Former Kamloops cafe owner loses appeal for compensation following false sex harassment case | iNFOnews | Thompson-Okanagan's News Source

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Former Kamloops cafe owner loses appeal for compensation following false sex harassment case

The former PDK Cafe.
Image Credit: INSTAGRAM:PDK Cafe
December 15, 2020 - 7:00 AM

The B.C. Human Rights Tribunal has quashed an appeal from a former Kamloops cafe owner who argued she should receive financial compensation from the barista who publicly made false claims about sexual harassment which ultimately led to the cafe's bankruptcy.

In the Dec. 10 B.C. Human Rights Tribunal decision, former cafe owner Kim Cecile argued the Tribunal should reconsider an earlier ruling dismissing her claim for damages after she won the case against her former employee Jordynn Denness.

Denness, a former barista at the PDK Cafe Cecile had owned, filed a B.C. Human Rights Tribunal complaint accusing a co-worker of sexual harassment and her former employer of failing to take the complaint seriously. She alleged Cecile knew the co-worker had previously sexually harassed others but did nothing about it and, therefore, put her in danger.

However, in October Denness lost the case after admitting to making several falsehoods and overstatements.

READ MORE: Kamloops barista loses sexual harassment claim, admits circulating falsehoods

These falsehoods were inflamed long before the Tribunal was involved because Denness took to social media and publicly named those involved and linked to an anonymous letter published by Kamloops This Week under the hashtag #METOO.

In turn, Cecile alleged that Denness's "false" and "frivolous" claims had caused her cafe to go bankrupt and "ruined lives” and while she won the case and the Tribunal found she had fulfilled her obligations to her staff, she wasn't successful in her claims for compensation.

The decision leaves the former business owner without a cafe to run, or any financial compensation from the person she claims was ultimately responsible for the business's demise.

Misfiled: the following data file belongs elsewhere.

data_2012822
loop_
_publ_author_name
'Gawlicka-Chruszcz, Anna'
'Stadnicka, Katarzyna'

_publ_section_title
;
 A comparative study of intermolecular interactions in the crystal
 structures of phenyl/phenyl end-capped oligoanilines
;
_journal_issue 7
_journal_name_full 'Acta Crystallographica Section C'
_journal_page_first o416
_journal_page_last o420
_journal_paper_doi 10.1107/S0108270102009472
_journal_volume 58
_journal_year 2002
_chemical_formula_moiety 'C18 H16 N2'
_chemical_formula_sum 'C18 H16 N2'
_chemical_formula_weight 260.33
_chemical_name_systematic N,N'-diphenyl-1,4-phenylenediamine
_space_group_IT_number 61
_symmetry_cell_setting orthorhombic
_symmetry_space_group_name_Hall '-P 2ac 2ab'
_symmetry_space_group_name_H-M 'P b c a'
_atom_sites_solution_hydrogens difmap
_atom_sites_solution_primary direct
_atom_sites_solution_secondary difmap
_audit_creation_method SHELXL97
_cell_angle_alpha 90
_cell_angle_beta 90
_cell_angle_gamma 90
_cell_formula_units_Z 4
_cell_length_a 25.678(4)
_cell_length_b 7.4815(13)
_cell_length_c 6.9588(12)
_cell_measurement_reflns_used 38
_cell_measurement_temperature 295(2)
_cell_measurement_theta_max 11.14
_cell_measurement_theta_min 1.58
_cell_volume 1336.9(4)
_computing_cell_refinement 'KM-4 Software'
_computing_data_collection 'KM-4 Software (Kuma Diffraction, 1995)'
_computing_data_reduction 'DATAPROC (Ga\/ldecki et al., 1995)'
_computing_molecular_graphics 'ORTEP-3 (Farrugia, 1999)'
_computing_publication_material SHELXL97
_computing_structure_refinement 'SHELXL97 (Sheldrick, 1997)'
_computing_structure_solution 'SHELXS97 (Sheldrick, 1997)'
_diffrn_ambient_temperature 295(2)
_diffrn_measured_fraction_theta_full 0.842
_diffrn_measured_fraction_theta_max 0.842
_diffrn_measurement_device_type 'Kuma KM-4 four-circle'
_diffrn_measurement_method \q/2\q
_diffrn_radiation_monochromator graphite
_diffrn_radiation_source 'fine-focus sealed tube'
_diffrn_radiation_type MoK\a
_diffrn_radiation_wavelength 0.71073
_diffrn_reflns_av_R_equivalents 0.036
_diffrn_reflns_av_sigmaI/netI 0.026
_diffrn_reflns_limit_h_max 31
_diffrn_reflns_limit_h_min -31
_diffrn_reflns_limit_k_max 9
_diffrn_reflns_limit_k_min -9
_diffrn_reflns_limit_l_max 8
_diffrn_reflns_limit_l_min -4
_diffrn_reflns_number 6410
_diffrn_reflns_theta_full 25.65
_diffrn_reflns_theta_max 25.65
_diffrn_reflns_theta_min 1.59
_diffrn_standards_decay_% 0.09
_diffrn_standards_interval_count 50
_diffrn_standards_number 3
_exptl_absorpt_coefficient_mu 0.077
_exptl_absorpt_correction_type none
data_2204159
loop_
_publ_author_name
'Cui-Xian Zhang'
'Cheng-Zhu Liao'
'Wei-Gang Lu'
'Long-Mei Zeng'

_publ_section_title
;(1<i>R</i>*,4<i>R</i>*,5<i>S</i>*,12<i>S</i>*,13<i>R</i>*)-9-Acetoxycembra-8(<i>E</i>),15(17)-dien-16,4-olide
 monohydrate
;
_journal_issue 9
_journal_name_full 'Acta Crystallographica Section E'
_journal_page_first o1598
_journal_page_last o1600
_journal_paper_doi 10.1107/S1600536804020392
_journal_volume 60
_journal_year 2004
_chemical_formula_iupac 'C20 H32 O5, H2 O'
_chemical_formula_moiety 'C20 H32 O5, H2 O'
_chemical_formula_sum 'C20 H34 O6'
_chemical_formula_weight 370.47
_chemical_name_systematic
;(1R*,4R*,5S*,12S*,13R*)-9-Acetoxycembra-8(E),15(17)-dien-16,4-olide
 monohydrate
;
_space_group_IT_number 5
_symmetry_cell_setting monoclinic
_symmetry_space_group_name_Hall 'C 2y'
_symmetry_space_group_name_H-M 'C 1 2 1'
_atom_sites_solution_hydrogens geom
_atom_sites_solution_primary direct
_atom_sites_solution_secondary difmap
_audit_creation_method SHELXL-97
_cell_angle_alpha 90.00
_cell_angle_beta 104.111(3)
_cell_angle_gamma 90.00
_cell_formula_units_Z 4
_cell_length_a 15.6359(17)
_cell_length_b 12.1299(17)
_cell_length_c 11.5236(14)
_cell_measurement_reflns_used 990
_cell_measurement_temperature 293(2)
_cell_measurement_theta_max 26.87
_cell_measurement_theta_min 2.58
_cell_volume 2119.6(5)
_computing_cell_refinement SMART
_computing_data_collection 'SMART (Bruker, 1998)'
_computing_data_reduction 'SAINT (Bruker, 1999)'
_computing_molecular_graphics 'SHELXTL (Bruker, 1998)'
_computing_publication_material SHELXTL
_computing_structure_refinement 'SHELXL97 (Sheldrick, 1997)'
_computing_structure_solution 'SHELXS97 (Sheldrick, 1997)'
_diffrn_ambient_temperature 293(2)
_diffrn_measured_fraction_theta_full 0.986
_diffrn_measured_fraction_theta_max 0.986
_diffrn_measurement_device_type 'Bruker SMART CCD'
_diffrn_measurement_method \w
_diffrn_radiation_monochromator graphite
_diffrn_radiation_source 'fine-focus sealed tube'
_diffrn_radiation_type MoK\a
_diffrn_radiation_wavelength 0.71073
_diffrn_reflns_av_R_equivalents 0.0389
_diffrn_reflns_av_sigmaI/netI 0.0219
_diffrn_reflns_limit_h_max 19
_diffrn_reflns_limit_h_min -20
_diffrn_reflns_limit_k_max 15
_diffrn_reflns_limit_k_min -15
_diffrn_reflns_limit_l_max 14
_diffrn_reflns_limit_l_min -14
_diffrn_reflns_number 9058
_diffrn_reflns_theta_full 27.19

In the earlier case, the Human Rights Tribunal had said awarding damages against a complainant alleging sexual harassment could discourage people from filing sexual harassment complaints in the future if they knew they'd be on the hook financially if they lost.

In the appeal, Cecile argues the Tribunal failed to address several breaches of the Tribunal’s rules and procedures. She argued those involved in Tribunal hearings have an obligation to present themselves with "honesty and integrity" and it is in the "interests of fairness and justice" that the Tribunal reconsider its decision not to award costs.

However, Tribunal member Beverly Froese dismissed the claim saying if Cecile is "dissatisfied" with the ruling she can proceed with a judicial review. If Cecile were to proceed with a judicial review, it would no doubt be costly as lawyers would need to take to the case to the B.C. Supreme Court.

The case goes back to October 2017 when Denness, at the time a 20-year-old nursing student, worked at the PDK Cafe that Cecile owned.

Denness claimed co-worker Dima Kondratenko sexually harassed her and made offensive and derogatory comments about her sexuality, along with making violent and threatening comments about LGBTQ people. She then accused the cafe of failing to take the complaints seriously and brushing it under the carpet.

She also went to the RCMP with her complaint and filed a bullying and harassment claim with WorkSafe B.C. which was later dismissed.

But during the hearing under cross-examination, Denness admitted to coming to several “assumptions” that the evidence showed weren’t true. The Tribunal sided with Kondratenko finding him a credible witness and saying Denness’s allegations against him changed in different versions.

Kim Cecile was not immediately available for comment.


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